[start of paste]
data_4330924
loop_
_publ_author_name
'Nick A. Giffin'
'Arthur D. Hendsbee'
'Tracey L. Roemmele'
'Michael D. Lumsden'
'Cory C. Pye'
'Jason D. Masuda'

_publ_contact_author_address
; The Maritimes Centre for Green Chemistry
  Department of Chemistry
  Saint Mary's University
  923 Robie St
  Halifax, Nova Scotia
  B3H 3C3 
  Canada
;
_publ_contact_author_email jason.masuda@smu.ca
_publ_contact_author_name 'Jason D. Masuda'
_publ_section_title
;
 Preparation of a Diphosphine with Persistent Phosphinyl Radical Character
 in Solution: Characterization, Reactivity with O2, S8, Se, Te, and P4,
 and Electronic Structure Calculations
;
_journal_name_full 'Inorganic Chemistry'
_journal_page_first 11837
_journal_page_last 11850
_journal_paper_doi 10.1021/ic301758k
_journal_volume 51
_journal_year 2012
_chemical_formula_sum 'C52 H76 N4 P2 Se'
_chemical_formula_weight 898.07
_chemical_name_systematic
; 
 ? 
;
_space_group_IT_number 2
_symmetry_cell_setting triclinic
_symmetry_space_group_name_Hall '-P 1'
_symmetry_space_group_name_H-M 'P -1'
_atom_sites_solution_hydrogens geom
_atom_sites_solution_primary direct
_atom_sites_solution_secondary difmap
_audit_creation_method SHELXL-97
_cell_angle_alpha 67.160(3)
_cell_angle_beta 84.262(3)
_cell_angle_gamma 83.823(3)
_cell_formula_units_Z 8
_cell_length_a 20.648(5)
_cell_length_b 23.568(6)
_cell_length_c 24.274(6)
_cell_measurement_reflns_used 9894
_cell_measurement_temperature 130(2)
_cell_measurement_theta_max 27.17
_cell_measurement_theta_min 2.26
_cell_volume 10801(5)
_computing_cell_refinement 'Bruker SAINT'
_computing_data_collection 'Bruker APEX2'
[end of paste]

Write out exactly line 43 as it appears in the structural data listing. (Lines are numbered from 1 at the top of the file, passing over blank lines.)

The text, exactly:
_atom_sites_solution_hydrogens geom